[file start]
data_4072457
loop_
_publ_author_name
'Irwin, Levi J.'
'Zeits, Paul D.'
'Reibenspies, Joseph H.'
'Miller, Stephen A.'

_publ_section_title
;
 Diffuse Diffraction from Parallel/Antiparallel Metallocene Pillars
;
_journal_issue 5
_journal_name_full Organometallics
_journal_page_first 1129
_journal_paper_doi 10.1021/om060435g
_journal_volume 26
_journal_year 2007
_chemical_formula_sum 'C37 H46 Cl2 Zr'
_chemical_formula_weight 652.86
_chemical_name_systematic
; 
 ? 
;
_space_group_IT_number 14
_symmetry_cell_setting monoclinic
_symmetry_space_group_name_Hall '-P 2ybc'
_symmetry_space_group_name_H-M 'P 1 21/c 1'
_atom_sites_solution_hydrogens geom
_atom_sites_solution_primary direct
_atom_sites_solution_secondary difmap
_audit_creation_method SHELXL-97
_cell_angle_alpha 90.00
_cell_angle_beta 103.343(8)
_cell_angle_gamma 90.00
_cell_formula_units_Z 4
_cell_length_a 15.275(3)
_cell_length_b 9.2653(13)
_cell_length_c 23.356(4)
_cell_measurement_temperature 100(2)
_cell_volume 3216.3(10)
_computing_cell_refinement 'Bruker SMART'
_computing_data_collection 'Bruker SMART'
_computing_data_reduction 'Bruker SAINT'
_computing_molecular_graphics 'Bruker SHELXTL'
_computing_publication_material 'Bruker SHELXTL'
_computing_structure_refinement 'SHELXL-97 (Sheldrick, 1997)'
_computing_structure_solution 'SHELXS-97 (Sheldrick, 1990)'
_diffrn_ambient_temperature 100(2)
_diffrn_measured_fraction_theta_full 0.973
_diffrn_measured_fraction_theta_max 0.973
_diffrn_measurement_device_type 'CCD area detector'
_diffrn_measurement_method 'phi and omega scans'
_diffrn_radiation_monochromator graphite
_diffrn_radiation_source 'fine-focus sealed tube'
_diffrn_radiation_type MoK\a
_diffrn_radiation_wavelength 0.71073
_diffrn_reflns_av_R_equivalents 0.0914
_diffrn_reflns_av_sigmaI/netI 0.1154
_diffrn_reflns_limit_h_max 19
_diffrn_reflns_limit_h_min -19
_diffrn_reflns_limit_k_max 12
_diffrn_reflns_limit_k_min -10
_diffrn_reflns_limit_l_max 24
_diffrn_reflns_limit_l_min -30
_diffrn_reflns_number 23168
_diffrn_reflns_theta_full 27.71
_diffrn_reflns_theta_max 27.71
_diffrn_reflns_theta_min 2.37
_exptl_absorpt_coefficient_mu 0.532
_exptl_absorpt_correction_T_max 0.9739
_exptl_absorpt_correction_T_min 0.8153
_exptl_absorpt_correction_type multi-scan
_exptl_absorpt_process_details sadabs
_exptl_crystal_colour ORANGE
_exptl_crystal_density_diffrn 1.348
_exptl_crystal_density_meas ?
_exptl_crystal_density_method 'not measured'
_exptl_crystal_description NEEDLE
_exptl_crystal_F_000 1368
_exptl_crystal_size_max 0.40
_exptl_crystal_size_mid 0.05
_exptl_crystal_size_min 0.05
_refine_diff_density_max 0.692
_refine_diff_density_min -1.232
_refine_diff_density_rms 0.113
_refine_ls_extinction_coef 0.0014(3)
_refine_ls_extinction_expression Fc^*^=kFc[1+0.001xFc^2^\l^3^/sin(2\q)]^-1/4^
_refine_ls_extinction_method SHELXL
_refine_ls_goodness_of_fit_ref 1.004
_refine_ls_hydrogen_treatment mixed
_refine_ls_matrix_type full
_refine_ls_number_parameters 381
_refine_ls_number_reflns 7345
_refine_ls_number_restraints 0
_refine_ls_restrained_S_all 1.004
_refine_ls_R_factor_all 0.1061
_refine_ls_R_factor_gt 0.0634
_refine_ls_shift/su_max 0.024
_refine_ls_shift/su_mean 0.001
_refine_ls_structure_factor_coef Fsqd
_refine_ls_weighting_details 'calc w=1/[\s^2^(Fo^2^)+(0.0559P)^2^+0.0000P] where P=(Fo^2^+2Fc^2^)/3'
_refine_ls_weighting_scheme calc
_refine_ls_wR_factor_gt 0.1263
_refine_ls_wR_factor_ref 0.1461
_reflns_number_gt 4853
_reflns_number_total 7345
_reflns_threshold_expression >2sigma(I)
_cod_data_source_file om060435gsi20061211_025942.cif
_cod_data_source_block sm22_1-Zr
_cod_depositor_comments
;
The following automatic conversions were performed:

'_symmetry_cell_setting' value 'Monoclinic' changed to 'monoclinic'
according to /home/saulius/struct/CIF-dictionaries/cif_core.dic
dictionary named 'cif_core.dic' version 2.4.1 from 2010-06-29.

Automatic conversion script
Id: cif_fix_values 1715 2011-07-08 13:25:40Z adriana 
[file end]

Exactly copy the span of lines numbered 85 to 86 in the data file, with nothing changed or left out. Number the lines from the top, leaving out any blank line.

_refine_diff_density_rms 0.113
_refine_ls_extinction_coef 0.0014(3)